There were many causes and effects of the Industrial Revolution. The Scientific Revolution and the Enlightenment combined to create a new world view. This, in turn, led to the creation of new technology and organizations like the British Royal Society of Arts focused on progress and Enlightenment ideals. The Agricultural Revolution and enclosure movements led to increased agricultural productivity and produced a pool of potential workers to work in new factories, leading to ability for industrial change. Natural resources and easy access to major waterways also allowed for increased industrial development.
In Great Britain, there were high levels of taxation. This taxation led to an increased government budget than in turn led to the potential for major industrial change. Another factor that led to the industrial revolution, competition from foreign countries inspired English industrial innovation as the English fought to maintain a dominant place in Europe’s economy as well as the colonial world. When new factories were built, cottage workers were reluctant to give up their way of life to work in a factory. This led to children, specifically orphans, working in factories.
During the industrial revolution, there was high demand for coal. The demand for coal called for innovations in coal producing technology which led to the eventual production of the steam engine as an efficient way to provide and produce coal. James Watt’s improvements to the steam engine between 1763 and 1779 led to its increased practical and commercial success. The technical innovations of the industrial revolution increased the demand for iron which led to an iron boom in Great Britain. One innovation of the industrial revolution was railroads.
The development of railroads led to lower shipping costs, a more connected world, and larger markets that decreased the importance and prevalence of cottage industry. A final factor that caused the industrial revolution was population growth that called for a growth in industry. Industrialization in Great Britain led to the industrialization of other countries as British innovations inspired other countries to innovate. Strong governments in continental European countries promoted industrial innovation by using state power to try to catch up with Great Britain.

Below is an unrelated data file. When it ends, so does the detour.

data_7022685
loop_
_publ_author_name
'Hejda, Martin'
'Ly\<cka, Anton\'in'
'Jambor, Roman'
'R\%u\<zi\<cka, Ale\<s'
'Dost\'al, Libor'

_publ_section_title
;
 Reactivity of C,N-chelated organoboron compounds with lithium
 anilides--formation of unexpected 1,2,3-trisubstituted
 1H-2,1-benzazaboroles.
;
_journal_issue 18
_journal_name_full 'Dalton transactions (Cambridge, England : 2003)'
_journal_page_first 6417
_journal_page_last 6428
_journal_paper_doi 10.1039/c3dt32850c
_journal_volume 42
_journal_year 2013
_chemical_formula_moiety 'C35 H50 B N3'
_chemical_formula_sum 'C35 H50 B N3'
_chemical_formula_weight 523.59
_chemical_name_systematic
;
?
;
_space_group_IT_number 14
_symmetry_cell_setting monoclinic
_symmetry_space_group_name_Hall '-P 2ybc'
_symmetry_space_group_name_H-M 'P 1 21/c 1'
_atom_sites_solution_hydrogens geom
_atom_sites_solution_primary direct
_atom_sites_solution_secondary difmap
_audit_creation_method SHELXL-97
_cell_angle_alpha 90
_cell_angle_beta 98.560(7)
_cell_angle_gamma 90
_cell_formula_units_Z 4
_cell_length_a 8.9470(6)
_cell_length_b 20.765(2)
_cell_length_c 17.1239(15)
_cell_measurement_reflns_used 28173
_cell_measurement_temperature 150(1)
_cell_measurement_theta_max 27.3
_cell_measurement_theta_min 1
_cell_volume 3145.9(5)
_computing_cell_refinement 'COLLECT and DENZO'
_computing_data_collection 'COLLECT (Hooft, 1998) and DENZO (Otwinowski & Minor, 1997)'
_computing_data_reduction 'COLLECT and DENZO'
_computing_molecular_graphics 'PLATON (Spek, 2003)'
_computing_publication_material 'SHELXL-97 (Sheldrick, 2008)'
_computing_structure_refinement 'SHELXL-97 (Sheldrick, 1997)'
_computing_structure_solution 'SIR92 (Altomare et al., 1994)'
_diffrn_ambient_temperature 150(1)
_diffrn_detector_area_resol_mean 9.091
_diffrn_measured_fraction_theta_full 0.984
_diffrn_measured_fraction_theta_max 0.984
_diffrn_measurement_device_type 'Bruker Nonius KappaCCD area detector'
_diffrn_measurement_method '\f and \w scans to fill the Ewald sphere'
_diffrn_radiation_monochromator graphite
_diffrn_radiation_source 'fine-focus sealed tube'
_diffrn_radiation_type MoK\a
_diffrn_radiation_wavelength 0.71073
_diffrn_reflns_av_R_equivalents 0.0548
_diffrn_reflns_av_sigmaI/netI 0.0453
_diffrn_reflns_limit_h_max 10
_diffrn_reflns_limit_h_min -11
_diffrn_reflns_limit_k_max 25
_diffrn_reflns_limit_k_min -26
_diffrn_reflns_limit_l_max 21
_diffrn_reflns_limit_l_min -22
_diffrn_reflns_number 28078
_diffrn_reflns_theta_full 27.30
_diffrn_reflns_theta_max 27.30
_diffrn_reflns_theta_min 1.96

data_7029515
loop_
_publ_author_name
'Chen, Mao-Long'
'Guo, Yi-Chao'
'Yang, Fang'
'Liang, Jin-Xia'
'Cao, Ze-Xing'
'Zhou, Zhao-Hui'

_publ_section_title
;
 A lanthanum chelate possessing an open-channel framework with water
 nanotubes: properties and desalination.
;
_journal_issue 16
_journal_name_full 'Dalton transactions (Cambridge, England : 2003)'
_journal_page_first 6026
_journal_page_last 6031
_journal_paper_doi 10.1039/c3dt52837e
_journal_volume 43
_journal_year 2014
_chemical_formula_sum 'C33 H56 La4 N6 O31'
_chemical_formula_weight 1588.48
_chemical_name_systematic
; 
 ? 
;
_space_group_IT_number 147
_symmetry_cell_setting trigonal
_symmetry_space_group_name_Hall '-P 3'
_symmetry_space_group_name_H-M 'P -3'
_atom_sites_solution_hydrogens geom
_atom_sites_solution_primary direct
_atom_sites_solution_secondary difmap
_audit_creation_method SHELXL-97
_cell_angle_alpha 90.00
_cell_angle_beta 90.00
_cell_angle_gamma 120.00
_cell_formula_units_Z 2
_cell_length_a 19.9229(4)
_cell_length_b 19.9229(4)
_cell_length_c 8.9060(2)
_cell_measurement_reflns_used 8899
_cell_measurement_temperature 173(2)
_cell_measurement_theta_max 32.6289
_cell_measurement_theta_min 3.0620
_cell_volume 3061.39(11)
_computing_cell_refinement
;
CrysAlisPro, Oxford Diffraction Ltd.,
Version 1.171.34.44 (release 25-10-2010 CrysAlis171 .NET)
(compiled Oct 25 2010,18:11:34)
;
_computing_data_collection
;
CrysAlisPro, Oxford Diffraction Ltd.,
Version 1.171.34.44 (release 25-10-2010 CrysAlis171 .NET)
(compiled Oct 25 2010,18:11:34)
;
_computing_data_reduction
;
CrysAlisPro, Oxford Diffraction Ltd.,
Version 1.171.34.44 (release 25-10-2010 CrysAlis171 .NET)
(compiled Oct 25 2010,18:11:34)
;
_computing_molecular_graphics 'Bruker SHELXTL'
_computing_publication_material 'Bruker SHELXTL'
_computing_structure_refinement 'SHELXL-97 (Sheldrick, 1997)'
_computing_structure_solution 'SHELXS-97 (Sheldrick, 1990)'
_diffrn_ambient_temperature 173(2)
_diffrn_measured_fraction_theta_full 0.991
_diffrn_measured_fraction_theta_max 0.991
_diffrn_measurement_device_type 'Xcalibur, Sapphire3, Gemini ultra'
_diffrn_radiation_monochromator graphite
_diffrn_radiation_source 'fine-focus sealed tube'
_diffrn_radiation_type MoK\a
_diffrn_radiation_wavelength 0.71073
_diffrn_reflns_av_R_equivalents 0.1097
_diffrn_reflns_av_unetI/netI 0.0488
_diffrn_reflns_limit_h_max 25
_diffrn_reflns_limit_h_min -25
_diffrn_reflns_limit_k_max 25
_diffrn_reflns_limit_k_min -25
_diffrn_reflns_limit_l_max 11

Increased development in continental Europe was also caused by limited liability banks which lowered investment risks by ending the practice of making investors pay more than they invested if a business failed. One effect of increased factory labor was the decreased presence of working women as married women could no longer manage factory work and raising children. Higher classes adopted the ideology of separate spheres during this time period which also inspired the lower classes to decrease women’s presence in the workplace.
When capitalists attacked the labor industry, they led to the formation of the labor movement and unions that were aimed to protect workers’ rights. Finally, the British slave trade continued during this time period and led to increased demand for British goods by creating more markets for British goods and increased development of institutions to help industrialists obtain means to further their work as industrialists work often helped the infrastructure of the British slave trade. Thus, the Industrial Revolution had several varied causes and effects.
Some aspects of the Industrial Revolution are comparable while others are contrastable. During this time period, there were radical and extreme changes to French political structure in the form of the French Revolution. Comparably, the British Industrial revolution caused radical changes to industry through the adoption of new technology that mirrored the French’s adoption of new politics. Both Great Britain and France were also similar because of the high taxes they levied to pay off war debt.
However, French taxes led to revolution, while British taxes led to industrial development. During the Industrial Revolution, Great Britain increased its output of products immensely, producing 2% of the world’s products in 1750, a stark contrast to the massive 20% of the world’s products in 1860. Continental Europe, the United States, and Japan also industrialized in comparable ways as all three areas were inspired by Great Britain and industrialized their economies immensely as a result of the British industrial revolution.